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In a recent study, Australian psychiatrists evaluated the relationship between high workplace stress and mental disorders later in life.
Having a stressful job can be taxing on an individual’s mental and physical health over time. In developed and developing countries and economies, the escalating need for goods leads to more efficient work. However, it could take a toll on the mental health of workers making it happen.
A recent study published by Australian research psychologists looked at the data from a National Child Development Study (NCDS) to find a link between factors relating to job strain at age 45 and the future risk of mental disorders by the time subjects reach age 50. The results of the study were published in The Lancet Psychiatry.
The researchers gathered data from the study through self-completed questionnaires submitted by 17,416 participants in the United Kingdom born between the dates March 3 to March 9, 1958. Of these, the researchers chose a total of 6,060 participants based on the criteria necessary to fully complete the study data. Most importantly, these are the subjects that completed follow-up questionnaires and had common mental disorders.
The questionnaire served as the basis for understanding participants’ job strain and mental state at the early stage of observation (45 years) compared to the older stage (50 years). The questionnaire included questions about decision authority, skill autonomy, and the nature of the work-pace, intensity, etc. For determining possible mental disorders, they used a scale that gauges symptoms of depression with the job strain questions.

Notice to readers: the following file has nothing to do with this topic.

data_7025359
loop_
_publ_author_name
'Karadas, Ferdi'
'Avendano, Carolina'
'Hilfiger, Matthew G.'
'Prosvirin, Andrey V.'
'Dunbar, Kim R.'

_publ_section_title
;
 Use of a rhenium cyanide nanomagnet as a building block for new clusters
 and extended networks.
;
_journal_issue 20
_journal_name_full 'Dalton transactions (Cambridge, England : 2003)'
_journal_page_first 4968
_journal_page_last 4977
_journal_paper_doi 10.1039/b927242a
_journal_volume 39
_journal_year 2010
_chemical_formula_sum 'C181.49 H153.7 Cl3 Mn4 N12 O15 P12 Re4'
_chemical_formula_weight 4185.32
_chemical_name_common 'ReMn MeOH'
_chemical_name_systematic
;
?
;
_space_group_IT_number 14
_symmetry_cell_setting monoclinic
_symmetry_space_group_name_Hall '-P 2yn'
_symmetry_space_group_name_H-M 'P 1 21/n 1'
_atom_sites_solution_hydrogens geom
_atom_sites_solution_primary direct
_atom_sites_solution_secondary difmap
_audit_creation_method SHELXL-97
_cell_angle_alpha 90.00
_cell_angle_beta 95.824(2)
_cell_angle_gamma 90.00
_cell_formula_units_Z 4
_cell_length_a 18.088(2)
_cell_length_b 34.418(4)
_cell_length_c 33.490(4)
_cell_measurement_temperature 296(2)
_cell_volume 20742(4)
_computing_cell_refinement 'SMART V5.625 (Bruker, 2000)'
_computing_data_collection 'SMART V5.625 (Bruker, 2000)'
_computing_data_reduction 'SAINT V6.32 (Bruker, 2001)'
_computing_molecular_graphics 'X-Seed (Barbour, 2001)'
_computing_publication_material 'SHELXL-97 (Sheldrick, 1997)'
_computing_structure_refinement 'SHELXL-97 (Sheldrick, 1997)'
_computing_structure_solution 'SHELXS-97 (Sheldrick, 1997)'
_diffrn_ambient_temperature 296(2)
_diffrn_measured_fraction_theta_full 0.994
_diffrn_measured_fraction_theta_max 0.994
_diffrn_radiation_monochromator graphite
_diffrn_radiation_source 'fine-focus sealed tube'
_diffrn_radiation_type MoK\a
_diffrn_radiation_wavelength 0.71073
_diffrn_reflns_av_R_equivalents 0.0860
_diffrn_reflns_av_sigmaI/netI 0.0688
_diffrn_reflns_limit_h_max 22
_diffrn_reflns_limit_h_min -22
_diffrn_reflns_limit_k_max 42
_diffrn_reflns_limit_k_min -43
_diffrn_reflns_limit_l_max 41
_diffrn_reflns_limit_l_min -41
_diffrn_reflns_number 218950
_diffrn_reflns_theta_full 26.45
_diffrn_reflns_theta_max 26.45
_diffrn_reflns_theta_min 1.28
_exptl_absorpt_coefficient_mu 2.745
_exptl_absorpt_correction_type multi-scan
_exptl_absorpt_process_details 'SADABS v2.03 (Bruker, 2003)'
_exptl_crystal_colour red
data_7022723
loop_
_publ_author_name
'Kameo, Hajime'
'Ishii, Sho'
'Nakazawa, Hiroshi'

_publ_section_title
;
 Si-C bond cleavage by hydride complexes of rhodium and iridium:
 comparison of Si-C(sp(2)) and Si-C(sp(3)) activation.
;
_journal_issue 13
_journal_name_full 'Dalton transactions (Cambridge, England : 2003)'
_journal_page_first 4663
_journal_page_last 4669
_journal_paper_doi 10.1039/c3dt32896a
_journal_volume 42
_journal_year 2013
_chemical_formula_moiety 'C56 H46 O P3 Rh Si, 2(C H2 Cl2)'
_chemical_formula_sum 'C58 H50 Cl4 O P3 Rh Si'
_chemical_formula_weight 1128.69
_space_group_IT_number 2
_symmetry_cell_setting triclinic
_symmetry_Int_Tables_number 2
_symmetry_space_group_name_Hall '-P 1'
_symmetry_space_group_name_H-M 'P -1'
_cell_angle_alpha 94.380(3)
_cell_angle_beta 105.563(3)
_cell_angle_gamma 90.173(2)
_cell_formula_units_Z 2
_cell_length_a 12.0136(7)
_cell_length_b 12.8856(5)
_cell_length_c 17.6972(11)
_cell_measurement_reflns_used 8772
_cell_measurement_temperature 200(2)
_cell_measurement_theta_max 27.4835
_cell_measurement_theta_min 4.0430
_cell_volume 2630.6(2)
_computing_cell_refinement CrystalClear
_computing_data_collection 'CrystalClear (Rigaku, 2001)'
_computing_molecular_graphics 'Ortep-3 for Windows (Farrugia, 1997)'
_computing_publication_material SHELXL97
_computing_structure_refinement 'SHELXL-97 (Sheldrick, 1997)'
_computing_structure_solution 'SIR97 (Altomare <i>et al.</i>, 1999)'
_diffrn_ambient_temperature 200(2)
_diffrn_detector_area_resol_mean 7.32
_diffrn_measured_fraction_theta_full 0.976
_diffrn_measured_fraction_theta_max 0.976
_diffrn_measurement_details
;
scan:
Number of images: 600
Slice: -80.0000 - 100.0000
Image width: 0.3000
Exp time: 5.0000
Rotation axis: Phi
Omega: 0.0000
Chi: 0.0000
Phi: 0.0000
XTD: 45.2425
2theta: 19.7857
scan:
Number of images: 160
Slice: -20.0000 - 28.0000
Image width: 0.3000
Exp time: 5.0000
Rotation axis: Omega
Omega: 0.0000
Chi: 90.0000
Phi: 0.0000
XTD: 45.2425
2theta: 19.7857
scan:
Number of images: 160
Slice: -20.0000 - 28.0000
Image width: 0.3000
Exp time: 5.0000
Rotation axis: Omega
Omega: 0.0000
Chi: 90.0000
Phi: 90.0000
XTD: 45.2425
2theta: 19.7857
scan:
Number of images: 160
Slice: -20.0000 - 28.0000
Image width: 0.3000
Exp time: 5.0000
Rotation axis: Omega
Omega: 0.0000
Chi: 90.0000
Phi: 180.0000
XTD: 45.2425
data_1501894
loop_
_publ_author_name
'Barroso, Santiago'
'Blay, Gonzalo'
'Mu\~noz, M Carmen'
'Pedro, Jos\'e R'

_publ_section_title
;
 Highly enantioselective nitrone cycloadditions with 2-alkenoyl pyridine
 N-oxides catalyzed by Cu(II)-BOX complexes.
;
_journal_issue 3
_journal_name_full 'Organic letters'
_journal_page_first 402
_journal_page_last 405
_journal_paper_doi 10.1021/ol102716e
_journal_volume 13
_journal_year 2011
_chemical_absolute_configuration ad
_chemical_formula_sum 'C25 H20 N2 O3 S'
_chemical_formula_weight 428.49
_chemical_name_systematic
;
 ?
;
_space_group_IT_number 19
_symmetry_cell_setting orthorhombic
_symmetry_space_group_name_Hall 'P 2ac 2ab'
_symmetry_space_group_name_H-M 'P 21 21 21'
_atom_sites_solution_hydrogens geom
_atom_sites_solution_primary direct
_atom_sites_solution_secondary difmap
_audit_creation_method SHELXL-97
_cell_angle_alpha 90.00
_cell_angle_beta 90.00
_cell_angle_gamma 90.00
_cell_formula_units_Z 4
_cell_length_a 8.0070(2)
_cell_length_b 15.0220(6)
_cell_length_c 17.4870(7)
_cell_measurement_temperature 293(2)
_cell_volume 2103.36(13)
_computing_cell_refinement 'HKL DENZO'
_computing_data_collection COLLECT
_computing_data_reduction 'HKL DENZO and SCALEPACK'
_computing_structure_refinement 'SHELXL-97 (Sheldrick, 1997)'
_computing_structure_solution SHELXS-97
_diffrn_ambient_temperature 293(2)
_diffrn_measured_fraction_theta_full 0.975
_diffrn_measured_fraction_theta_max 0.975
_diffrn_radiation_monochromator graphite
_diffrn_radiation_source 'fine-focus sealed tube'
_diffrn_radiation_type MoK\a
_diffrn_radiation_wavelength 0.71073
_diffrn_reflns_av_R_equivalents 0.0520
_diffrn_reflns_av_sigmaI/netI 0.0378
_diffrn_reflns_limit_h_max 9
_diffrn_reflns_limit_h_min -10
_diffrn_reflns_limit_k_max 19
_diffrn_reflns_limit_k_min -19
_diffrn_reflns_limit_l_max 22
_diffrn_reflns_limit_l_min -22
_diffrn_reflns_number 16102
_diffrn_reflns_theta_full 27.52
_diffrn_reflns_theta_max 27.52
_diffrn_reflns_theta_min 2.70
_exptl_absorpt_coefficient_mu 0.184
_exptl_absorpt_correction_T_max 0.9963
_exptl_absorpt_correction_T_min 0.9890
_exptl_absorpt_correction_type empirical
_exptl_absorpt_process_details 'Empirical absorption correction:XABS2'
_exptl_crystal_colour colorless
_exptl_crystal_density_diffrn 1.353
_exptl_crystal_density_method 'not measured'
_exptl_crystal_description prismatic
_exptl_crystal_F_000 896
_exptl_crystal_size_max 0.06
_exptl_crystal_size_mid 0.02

They also considered many factors to provide the most comprehensive data set possible. Marital status, education, home ownership, and life experiences (such as the death of a loved one) were all taken into consideration.
More stress was attributed to less job autonomy and higher job demand
Job autonomy refers to the amount of freedom employees have while they are working The study showed that demanding, low worker-controlled tasks, and high workplace stress were predictors of common mental disorders later in life.
Based on answers from the surveys, the perceived association between high-strain jobs and common mental disorders was linked more resolutely. The authors of this study recognize the analytical methods they used caused some limitations, especially in what they wanted to measure; their data on stressed workers could seem inflated. However, when the data was reworked using a different type of analysis, they found similar numbers of stressed workers.
Common mental disorder cases could be prevented in the future
The researchers went a step further to calculate the odds ratio for common mental disorder cases at age 50 and based on predictable job strain variables, they observed that at age 45, 14% of new mental disorder cases could be prevented by eliminating high workplace stress.
Although the researchers admit to possible underestimation of job strain effect for those aged 50 years and older, they are confident that the sample they used was largely representative of the whole.
Improving job design and employee control are steps employers can take to prevent the development of common mental health disorders. More evaluations of workplace environments are needed to work on these risk factors.
Written by Cooper Powers, BSc
Reference: Harvey, S.B., Sellahewa, D.A., Wang, M.J., Milligan-Saville, J., Bryan, B.T., Henderson, M., Hatch, S.L. et al. (2018). The role of job strain in understanding midlife common mental disorder: a national birth cohort study, Lancet Pscyhiatry, 5, pp. 498-506. DOI:S2215-0366(18)30137-8